Or am I totally wrong to think that feeling excludes thinking the same way that thinking excludes feeling? If this is the case, then thinking and feeling are not equal, as one may think and not feel, but one may not feel and not think. Am I totally confused?

    Edit: Or I am completely mistaken in attributing logic to the thinking functions. But if this is the case, and logic is an entity external to the cognitive processes, then what *is* thinking?

  7. #7
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    You strike me as being more INTP than INFP based on what little interaction we had so far.

  8. #8
    Blah Orangey's Avatar
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    You strike me as being more INTP than INFP based on what little interaction we had so far.
    Or I could be projecting what I know to be INTP behavior (aka posing) .

  9. #9
    `~~Philosoflying~~` SillySapienne's Avatar
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    A.) I am most definitely an NF feeler.

    B.) My NF status has nothing at all to do with my ability to think critically at a substantially above-average-level.

    C.) There is some correlation between intelligence and MBTI type, but really, that's an irrelevant statistic in regards to one's actual/real "what's my type" expression/status.

    D.) Personally, what really works for me regarding MBTI type theory is the dominance/preference of my primary and secondary functions, Ne/Fi.

    E.) The ENFP profile describes me so well that it is somewhat disconcerting, (tee-hee, here I was, living my life, all along thinking, "Boy, I sure am drastically different than other/most people", only to find out that there are others out there who are just like, or very similar to me).

    F.) And yes, you are totally wrong for thinking that feeling excludes thinking the same way that thinking (doesn't) exclude feeling.

    G.) I know Fi, at least, requires a whole helluva a lot of contemplation and reflection, i.e. *thinking*.

    H.) Empathy is a trait of an evolved mind. (joking, not really)

    I.) I hope this helps. :/
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  10. #10
    Blah Orangey's Avatar
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    Thanks for the reply! Allow me to respond...

    B.) My NF status has nothing at all to do with my ability to think critically at a substantially above-average-level.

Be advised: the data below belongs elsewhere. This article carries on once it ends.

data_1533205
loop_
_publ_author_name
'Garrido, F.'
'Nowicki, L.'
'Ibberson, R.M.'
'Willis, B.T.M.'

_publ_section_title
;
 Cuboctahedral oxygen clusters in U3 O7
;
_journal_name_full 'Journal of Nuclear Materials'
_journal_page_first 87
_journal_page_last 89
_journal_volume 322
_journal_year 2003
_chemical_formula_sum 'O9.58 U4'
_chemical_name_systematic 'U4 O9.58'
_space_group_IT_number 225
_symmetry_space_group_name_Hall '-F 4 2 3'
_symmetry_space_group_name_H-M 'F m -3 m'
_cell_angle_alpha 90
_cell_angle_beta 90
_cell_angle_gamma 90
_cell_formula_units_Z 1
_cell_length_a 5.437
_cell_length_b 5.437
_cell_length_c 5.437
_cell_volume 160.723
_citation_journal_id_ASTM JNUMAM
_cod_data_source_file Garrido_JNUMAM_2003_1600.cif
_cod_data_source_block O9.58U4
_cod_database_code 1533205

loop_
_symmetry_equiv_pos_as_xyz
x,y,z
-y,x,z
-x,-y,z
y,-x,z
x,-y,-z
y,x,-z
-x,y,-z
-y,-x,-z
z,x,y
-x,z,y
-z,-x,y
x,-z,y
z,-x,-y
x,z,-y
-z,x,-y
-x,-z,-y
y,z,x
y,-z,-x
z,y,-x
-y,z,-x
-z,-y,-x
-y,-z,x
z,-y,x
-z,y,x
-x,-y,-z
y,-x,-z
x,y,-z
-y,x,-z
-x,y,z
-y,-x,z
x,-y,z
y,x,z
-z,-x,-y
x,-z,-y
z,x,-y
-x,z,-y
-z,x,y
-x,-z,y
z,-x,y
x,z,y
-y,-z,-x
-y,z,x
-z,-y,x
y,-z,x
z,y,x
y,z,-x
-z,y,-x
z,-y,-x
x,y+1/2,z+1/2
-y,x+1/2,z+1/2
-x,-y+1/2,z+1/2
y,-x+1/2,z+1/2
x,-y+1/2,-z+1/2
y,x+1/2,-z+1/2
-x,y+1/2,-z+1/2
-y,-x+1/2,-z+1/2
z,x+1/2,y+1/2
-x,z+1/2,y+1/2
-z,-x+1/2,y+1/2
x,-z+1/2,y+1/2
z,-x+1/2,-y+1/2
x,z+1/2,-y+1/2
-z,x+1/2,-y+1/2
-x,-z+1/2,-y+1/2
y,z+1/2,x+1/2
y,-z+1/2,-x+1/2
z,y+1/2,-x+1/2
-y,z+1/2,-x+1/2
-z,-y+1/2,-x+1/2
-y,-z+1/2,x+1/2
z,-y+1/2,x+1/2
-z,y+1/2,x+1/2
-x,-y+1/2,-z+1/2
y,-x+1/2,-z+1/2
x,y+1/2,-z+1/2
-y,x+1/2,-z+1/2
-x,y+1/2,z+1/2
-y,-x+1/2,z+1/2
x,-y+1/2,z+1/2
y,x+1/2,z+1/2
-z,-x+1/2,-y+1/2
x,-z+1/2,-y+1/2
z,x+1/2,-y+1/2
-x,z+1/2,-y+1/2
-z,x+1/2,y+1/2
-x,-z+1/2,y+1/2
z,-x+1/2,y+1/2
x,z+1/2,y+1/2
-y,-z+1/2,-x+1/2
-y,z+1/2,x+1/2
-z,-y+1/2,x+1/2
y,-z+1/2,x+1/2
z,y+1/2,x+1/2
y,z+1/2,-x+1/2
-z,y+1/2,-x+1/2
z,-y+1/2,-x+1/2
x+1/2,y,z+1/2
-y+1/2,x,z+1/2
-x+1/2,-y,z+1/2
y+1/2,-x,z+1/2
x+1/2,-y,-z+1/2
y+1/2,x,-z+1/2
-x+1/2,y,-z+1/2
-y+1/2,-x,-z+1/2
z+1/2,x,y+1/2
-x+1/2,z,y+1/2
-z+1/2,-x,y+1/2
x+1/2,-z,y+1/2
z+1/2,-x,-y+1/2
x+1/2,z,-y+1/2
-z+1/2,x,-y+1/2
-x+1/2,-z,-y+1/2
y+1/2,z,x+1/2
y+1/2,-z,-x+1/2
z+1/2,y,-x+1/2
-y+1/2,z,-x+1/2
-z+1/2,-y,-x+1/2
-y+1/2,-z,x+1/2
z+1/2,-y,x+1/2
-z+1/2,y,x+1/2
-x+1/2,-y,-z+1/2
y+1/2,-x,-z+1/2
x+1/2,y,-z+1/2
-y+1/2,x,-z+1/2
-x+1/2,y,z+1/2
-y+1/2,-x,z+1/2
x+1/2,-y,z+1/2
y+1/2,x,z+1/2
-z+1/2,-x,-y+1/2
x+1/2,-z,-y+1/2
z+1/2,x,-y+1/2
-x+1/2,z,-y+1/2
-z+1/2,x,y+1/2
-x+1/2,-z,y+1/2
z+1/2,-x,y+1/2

C.) There is some correlation between intelligence and MBTI type, but really, that's an irrelevant statistic in regards to one's actual/real "what's my type" expression/status.
    I'm not sure that the mere *ability* to reason logically is in indicator, in itself, of an individual's intelligence. It was not my intention to make any sort of link between level of intelligence and capacity for logic.

    Here is a definition of intelligence:

    1. capacity for learning, reasoning, understanding, and similar forms of mental activity; aptitude in grasping truths, relationships, facts, meanings, etc.
    2. manifestation of a high mental capacity: He writes with intelligence and wit.
    3. the faculty of understanding.
    4. knowledge of an event, circumstance, etc., received or imparted; news; information.
    So by this definition, intelligence would very well include the "feeling" function, as it is a means by which certain individuals interpret/understand things. In other words, one need not be a "thinker" to be considered intelligent.

    F.) And yes, you are totally wrong for thinking that feeling excludes thinking the same way that thinking (doesn't) exclude feeling.

    G.) I know Fi, at least, requires a whole helluva a lot of contemplation and reflection, i.e. *thinking*.
    I was going by Jung's definitions of "thinking" and "feeling". By his definition, thinking *does* exclude feeling, because feeling is a totally different way of organizing perceived information.

    Here is a Jungian definition of feeling:

    The feeling function is the basis for "fight or flight" decisions. As a subjective process, it may be quite independent of external stimuli. In Jung's view it is a rational function, like thinking, in that it is decisively influenced not by perception (as are the functions of sensation and intuition) but by reflection. A person whose overall attitude is oriented by the feeling function is called a feeling type.

    In everyday usage, feeling is often confused with emotion. The latter, more appropriately called affect, is the result of an activated complex. Feeling not contaminated by affect can be quite cold.

    Feeling is distinguished from affect by the fact that it produces no perceptible physical innervations, i.e., neither more nor less than an ordinary thinking process. [Definitions," CW 6, par. 725.]
    Feeling in this sense definitely is a type of reflective/contemplative process, but it is different from the "thinking" process that Jung describes. We are not to confuse "thinking" with cognition. Do you see that by making "thinking" a universal trait, that automatically makes it superior to feeling? A thinking type has no need to engage the feeling function, but the feeling type *must* engage the thinking function.

    Anyway, I'm curious...how do you know so assuredly that you are an NF? What about yourself do you attribute to the feeling function?